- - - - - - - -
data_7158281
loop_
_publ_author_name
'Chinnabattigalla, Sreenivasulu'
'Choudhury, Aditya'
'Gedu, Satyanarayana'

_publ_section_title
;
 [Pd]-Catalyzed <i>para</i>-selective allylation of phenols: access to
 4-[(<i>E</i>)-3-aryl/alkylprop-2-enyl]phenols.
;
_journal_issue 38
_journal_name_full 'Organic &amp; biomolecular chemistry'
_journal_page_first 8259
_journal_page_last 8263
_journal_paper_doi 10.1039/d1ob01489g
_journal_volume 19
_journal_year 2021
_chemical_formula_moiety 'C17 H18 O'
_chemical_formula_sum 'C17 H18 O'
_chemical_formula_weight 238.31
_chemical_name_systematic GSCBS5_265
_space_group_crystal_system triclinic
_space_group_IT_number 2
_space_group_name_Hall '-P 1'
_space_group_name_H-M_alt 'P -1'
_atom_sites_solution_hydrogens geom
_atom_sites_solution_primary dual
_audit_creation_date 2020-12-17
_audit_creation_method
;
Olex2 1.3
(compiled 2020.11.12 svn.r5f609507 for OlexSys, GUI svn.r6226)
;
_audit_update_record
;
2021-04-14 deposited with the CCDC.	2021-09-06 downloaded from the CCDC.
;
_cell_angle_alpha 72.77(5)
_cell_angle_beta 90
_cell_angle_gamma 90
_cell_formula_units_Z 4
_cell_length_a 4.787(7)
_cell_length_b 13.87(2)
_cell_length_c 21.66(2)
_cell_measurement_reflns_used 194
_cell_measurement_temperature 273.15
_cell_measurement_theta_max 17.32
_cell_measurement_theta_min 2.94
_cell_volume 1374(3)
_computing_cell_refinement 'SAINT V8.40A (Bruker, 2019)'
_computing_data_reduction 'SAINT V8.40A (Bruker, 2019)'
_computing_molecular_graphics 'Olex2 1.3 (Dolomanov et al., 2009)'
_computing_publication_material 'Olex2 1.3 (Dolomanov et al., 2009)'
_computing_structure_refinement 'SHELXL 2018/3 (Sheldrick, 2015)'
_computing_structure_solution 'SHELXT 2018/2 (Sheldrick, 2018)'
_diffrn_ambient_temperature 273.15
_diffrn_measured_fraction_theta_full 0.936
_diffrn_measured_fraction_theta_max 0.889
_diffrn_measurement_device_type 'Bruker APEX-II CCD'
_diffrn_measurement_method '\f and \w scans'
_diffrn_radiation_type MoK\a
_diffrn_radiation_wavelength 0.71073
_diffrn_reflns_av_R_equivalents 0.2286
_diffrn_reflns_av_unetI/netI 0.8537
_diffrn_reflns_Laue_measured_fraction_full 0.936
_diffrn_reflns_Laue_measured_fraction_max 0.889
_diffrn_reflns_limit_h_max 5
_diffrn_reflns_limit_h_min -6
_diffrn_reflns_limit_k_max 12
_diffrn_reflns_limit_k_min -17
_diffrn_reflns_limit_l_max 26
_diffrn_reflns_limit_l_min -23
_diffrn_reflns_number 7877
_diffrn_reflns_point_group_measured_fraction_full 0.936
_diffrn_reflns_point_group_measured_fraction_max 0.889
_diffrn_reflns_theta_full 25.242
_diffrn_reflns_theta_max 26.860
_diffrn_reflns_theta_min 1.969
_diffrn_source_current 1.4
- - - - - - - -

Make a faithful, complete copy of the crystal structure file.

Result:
data_7158281
loop_
_publ_author_name
'Chinnabattigalla, Sreenivasulu'
'Choudhury, Aditya'
'Gedu, Satyanarayana'

_publ_section_title
;
 [Pd]-Catalyzed <i>para</i>-selective allylation of phenols: access to
 4-[(<i>E</i>)-3-aryl/alkylprop-2-enyl]phenols.
;
_journal_issue 38
_journal_name_full 'Organic &amp; biomolecular chemistry'
_journal_page_first 8259
_journal_page_last 8263
_journal_paper_doi 10.1039/d1ob01489g
_journal_volume 19
_journal_year 2021
_chemical_formula_moiety 'C17 H18 O'
_chemical_formula_sum 'C17 H18 O'
_chemical_formula_weight 238.31
_chemical_name_systematic GSCBS5_265
_space_group_crystal_system triclinic
_space_group_IT_number 2
_space_group_name_Hall '-P 1'
_space_group_name_H-M_alt 'P -1'
_atom_sites_solution_hydrogens geom
_atom_sites_solution_primary dual
_audit_creation_date 2020-12-17
_audit_creation_method
;
Olex2 1.3
(compiled 2020.11.12 svn.r5f609507 for OlexSys, GUI svn.r6226)
;
_audit_update_record
;
2021-04-14 deposited with the CCDC.	2021-09-06 downloaded from the CCDC.
;
_cell_angle_alpha 72.77(5)
_cell_angle_beta 90
_cell_angle_gamma 90
_cell_formula_units_Z 4
_cell_length_a 4.787(7)
_cell_length_b 13.87(2)
_cell_length_c 21.66(2)
_cell_measurement_reflns_used 194
_cell_measurement_temperature 273.15
_cell_measurement_theta_max 17.32
_cell_measurement_theta_min 2.94
_cell_volume 1374(3)
_computing_cell_refinement 'SAINT V8.40A (Bruker, 2019)'
_computing_data_reduction 'SAINT V8.40A (Bruker, 2019)'
_computing_molecular_graphics 'Olex2 1.3 (Dolomanov et al., 2009)'
_computing_publication_material 'Olex2 1.3 (Dolomanov et al., 2009)'
_computing_structure_refinement 'SHELXL 2018/3 (Sheldrick, 2015)'
_computing_structure_solution 'SHELXT 2018/2 (Sheldrick, 2018)'
_diffrn_ambient_temperature 273.15
_diffrn_measured_fraction_theta_full 0.936
_diffrn_measured_fraction_theta_max 0.889
_diffrn_measurement_device_type 'Bruker APEX-II CCD'
_diffrn_measurement_method '\f and \w scans'
_diffrn_radiation_type MoK\a
_diffrn_radiation_wavelength 0.71073
_diffrn_reflns_av_R_equivalents 0.2286
_diffrn_reflns_av_unetI/netI 0.8537
_diffrn_reflns_Laue_measured_fraction_full 0.936
_diffrn_reflns_Laue_measured_fraction_max 0.889
_diffrn_reflns_limit_h_max 5
_diffrn_reflns_limit_h_min -6
_diffrn_reflns_limit_k_max 12
_diffrn_reflns_limit_k_min -17
_diffrn_reflns_limit_l_max 26
_diffrn_reflns_limit_l_min -23
_diffrn_reflns_number 7877
_diffrn_reflns_point_group_measured_fraction_full 0.936
_diffrn_reflns_point_group_measured_fraction_max 0.889
_diffrn_reflns_theta_full 25.242
_diffrn_reflns_theta_max 26.860
_diffrn_reflns_theta_min 1.969
_diffrn_source_current 1.4